25 cents. Panama uses US currency but mints its own coins.
Irish 10p coins are no longer legal tender. Instead, Ireland uses the Euro. These 10p coins have very modest values to collectors. Your coin might be worth up to about 15 cents US if circulated or up to 50 cents if uncirculated.
Too simple: 1 quarter 2 dimes 2 nickels 4 pennies
Germany uses the euro. Coins are 1, 2, 5, 10, 20, and 50 cents, and 1 and 2 euros. In common speech the lower-denomination coins are often called pfennige (pennies) because the pfennig was the smallest denomination prior to adoption of the euro. It's the same as the American and Canadian practice of calling cents "pennies" even though neither country has used penny-denominated coins in dozens of decades.
Venezuela uses the bolivar and the USA uses the dollar.
If you are referring to modern circulation coins, Italy adopted the euro in 2002 and uses all 8 current denominations. All have the common euro designs on the obverse sides, while the reverses are as follows:1 euro cent: Castel del Monte, a 13th-century castle2 cents: Mole Antonelliana, a tower symbolic of the city of Torino5 cents: The Colosseum in Rome10 cents: An interpretation of Botticelli's "The Birth of Venus"20 cents: A modern sculpture by Umberto Boccioni50 cents: The statue of Emperor Marcus Aureliusâ‚¬1: Da Vinci's drawing "Vitruvian Man'â‚¬2: Raphael's portrait of Dante Alighieri
Ten cents - it's not silver, it's nickel. Canada uses single-layer coins instead of the 3-layer "sandwich" metal used in the U.S.
one country that uses dollars and cents is Australia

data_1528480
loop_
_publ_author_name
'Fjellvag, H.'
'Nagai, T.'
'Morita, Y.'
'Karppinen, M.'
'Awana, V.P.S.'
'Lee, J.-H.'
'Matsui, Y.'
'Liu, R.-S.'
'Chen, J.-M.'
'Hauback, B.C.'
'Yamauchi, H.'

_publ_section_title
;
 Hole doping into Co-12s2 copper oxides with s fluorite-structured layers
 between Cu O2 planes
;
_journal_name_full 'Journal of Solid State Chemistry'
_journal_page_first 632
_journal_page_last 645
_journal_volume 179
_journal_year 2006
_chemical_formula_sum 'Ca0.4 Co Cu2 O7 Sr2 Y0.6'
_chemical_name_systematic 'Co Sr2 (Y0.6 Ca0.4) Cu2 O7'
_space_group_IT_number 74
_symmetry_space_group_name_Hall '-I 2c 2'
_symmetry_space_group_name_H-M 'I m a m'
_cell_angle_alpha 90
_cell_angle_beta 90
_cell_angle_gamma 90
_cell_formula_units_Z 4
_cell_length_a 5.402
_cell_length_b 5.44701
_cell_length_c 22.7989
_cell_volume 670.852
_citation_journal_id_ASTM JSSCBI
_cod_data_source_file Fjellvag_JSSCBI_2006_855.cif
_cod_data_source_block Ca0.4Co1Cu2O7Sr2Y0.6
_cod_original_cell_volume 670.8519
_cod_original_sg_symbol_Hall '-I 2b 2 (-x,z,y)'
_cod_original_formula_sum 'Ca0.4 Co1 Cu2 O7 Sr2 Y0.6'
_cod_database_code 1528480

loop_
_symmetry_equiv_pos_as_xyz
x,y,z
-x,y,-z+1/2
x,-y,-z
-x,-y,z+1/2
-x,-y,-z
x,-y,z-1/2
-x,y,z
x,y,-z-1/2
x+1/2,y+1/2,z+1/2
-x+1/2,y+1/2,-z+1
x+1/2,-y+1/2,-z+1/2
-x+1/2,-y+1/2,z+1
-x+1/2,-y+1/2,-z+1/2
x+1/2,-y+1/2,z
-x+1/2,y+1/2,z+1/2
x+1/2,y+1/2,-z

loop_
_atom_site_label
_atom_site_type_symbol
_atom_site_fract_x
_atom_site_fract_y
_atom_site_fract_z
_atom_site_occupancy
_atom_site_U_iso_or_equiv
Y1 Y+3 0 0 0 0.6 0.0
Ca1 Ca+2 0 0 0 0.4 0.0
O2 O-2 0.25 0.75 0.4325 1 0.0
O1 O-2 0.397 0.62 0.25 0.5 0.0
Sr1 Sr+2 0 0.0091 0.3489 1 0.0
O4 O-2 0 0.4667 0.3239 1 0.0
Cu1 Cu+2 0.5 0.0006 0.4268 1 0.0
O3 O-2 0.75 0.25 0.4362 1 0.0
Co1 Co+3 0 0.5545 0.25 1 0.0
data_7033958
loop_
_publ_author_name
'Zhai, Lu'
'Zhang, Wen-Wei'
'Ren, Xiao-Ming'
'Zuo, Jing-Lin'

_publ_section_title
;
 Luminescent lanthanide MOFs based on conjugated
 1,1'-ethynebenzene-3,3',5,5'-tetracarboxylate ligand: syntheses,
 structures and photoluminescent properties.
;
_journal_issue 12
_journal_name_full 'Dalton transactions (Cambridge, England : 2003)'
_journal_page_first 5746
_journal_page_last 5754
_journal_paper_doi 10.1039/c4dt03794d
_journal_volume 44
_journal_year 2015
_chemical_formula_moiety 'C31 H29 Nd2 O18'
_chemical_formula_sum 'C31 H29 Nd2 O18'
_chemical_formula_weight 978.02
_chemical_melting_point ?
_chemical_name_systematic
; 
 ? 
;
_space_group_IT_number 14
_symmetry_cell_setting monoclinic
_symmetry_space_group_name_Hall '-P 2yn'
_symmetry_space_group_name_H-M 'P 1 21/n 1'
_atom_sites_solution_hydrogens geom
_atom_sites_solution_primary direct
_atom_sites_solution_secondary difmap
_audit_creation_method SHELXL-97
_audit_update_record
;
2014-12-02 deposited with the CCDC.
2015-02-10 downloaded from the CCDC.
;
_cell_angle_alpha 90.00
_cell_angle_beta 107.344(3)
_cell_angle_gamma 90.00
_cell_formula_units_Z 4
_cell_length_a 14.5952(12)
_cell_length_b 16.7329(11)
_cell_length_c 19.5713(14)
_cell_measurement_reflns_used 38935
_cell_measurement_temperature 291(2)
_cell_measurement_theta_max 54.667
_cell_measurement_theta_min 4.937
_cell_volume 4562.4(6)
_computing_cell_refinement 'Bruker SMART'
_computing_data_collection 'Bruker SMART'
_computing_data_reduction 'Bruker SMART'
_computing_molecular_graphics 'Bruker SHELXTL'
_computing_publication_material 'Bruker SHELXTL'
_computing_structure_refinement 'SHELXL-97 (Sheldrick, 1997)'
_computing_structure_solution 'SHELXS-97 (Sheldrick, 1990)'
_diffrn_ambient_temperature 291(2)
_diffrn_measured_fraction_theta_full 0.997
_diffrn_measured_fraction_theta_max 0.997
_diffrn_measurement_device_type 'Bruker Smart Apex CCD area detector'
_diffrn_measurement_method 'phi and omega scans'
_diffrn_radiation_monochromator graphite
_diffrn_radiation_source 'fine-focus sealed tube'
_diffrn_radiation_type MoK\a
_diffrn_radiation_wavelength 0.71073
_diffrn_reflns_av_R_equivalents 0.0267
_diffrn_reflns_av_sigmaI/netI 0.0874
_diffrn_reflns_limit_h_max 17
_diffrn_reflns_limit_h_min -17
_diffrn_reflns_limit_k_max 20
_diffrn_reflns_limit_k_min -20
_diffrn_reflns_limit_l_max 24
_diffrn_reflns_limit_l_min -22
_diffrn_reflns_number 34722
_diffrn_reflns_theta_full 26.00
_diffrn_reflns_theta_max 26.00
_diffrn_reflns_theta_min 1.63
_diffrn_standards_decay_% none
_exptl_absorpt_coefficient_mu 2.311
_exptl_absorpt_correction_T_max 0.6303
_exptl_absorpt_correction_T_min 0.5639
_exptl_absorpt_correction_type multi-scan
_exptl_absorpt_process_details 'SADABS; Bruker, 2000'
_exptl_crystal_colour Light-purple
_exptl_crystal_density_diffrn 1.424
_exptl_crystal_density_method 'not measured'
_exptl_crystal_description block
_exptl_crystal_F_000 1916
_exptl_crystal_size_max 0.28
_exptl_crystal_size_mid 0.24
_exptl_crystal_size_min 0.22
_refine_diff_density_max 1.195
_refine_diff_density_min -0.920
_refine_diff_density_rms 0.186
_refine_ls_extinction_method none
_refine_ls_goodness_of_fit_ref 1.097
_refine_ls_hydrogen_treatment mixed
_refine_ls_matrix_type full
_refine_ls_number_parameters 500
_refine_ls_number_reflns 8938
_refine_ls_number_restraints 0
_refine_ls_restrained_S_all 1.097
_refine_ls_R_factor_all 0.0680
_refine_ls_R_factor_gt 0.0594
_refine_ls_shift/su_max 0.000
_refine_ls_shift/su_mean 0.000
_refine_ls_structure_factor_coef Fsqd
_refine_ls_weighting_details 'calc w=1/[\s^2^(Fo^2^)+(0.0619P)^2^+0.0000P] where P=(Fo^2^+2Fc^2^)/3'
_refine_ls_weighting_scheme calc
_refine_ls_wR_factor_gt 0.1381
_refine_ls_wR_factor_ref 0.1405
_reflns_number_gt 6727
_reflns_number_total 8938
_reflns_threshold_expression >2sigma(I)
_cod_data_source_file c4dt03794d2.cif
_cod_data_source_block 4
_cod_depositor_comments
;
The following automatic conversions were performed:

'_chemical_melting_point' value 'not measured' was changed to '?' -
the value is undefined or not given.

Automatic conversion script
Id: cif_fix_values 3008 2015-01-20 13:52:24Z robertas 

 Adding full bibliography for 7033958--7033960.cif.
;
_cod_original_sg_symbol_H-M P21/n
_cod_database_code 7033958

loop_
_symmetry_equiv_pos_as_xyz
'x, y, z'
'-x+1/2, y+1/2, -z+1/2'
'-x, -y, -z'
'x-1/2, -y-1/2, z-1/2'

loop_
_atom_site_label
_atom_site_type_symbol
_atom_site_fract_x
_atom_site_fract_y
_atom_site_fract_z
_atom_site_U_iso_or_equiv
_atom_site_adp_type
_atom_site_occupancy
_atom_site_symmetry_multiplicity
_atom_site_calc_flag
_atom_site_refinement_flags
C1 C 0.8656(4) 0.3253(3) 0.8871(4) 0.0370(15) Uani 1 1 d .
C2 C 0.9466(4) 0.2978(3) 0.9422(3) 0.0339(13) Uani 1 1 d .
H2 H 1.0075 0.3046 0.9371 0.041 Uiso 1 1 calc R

All US coins use metal
Panama uses the American Dollar. Along with the USD Panama uses the Panamanian Balboa. The Panamanian Balboa is just coins, though, which it uses with American coins.
It was made at the Denver Mint. Cents made at Philadelphia (and very occasionally, West Point) don't have mint marks. These amount to about half of the cents made every year, and are the only Philadelphia coins since 1980 that don't have a P mint mark. Modern proof cents and older circulating cents also come from San Francisco which uses an S mint mark.
jewelry and coins
Puerto Rico is part of the U.S. and uses U.S. currency. So technically yes, there are pictures. They are called American cents, nickels, dimes, quarters, halves and dollars. LOL!
Russia uses both paper and coins.
Dollars and Cents
The United States uses the dollar, which is made up of 100 cents. Current circulating coins are minted in the following denominations: 1 cent (penny) 5 cents (nickel) 10 cents (dime) 25 cents (quarter) 50 cents (half dollar) 1 dollar In the past, there were coins for 1/2, 2, 3, and 20 cents, as well as gold coins for 2.5, 5, 10, and 20 dollars. For paper money/banknotes, there are bills for 1, 2, 5, 10, 20, 50, and 100 dollars. There used to be even larger notes at 500, 1,000, 5,000, 10,000, and 100,000 dollars, but none have been printed since the 1940s and they were withdrawn twenty years later. The $100,000 bill was only used between government offices and never saw circulation in public.
South Korea uses "won". Each won (1 won) equals to .001 cents in American money. So for example, 1,000 won is $1.
Britain uses pence, not cents, and only mints 20 pence coins, not 25. Please check your coin again and post a new question with its country of origin.
Spending, and collecting.
The euro uses € as its symbol, so to show cents, say 55 cents, you would write it like this: €0.55
Most coins have a date. Almost all coins are minted in the same year they are dated, but there are a few exceptions. If the date is worn off, I could give you a range of possible dates if you can give a good description of the design. BTW - the Penny is a British coin. The US uses Cents officially (but even the US Mint is calling them pennies now).